Some researchers also tried to find candidates for algebraically homomorphic schemes. In 1993, Fellows and Koblitz presented an algebraic public-key cryptosystem called Polly Cracker (Fellows & Koblitz, 1993). It is algebraically homomorphic and provably secure. Unfortunately, the scheme has a number of difficulties and is not efficient concerning the ciphertext length. Firstly, Polly Cracker is a polynomial-based system. Therefore, computing an encryption of the product E(m1.m2) of two messages m1 and m2 by multiplying the corresponding ciphertext polynomials E(m1) and E(m2), leads to an exponential blowup in the number of monomials. Hence, during repeated computations, there is an exponential blow up in the ciphertext length. Secondly, all existing instantiations of Polly Cracker suffer from further drawbacks (Koblitz, 1998). They are either insecure since they succumb to certain attacks, they are too inefficient to be practical, or they lose the algebraically homomorphic property. Hence, it is far from clear how such kind of schemes could be turned into efficient and secure algebraically homomorphic encryption schemes. A detailed analysis and description of these schemes can be found in (Ly, 2002).

In 2002, J. Domingo-Ferrer developed a probabilistic, algebraically homomorphic secret-key cryptosystem (Domingo-Ferrer, 2002). However, this scheme was not efficient since there was an exponential blowup in the ciphertext length during repeated multiplications that were required to be performed. Moreover, it was also broken by Wagner and Bao (Bao, 2003; Wagner, 2003).

Thus considering homomorphic encryption schemes on groups instead of rings seems more promising to design a possible algebraically homomorphic encryption scheme. It brings us closer to structures that have been successfully used in cryptography. The following theorem shows that indeed the search for algebraically homomorphic schemes can be reduced to the search for homomorphic schemes on special non-abelian groups (Rappe, 2004).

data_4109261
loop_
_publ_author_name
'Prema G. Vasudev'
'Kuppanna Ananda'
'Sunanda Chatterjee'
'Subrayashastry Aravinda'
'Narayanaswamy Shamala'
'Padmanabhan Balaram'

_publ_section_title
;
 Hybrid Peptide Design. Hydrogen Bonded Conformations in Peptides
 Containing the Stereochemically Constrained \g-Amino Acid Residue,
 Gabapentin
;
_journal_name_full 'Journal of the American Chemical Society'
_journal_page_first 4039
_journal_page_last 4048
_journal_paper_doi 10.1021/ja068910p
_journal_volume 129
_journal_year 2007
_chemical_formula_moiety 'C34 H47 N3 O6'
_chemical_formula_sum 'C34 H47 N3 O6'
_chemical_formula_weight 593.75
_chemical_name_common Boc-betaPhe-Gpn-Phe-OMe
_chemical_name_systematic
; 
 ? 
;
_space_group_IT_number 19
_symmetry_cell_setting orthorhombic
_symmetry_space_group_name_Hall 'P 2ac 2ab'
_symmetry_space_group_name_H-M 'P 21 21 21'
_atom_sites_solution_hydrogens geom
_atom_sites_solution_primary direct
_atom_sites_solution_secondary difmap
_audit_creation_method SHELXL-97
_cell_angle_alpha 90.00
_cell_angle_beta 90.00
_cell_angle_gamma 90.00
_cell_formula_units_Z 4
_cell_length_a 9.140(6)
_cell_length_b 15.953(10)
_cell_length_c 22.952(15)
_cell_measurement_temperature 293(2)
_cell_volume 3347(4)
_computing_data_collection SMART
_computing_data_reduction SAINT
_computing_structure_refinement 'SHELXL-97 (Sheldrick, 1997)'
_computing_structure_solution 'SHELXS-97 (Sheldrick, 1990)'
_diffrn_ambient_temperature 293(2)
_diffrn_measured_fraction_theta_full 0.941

Theorem I: The following two statements are equivalent: (1) There exists an algebraically homomorphic encryption scheme on (F2, +,.). (2) There exists a homomorphic encryption scheme on the symmetric group (S7,.).

Proof: 1 → 2: This direction of proof follows immediately and it holds for an arbitrary finite group since operations of finite groups can always be implemented by Boolean circuits. Let S7 be represented as a subset of {0, 1}l, where e.g. l = 21 can be chosen, and let C be a circuit with addition and multiplication gates that takes as inputs the binary representations of elements m1, m2S7 and outputs the binary representations of m1m2. If we have an algebraically homomorphic encryption scheme (K, E, D, Add, Mult) on (F2, +,.) then we can define a homomorphic encryption scheme K, ~ E, ~D, ~Mult~ on S7 by defining E ~m=Es0,.Esl-1 where (s0, denotes the binary representation of m. Mult~ is constructed by substituting the addition gates in C by Add and the multiplication gates by Mult. K~ and D~ are defined in the obvious way.

2 → 1: The proof has two steps. First, we use a construction of Ben-Or and Cleve (Ben-Or & Cleve, 1992) to show that the field (F2, +,.) can be encoded in the special linear group (SL(3,2),.) over F2. Then, we apply a theorem from projective geometry to show that (SL(3,2),.) is a subgroup of S7. This proves the claim.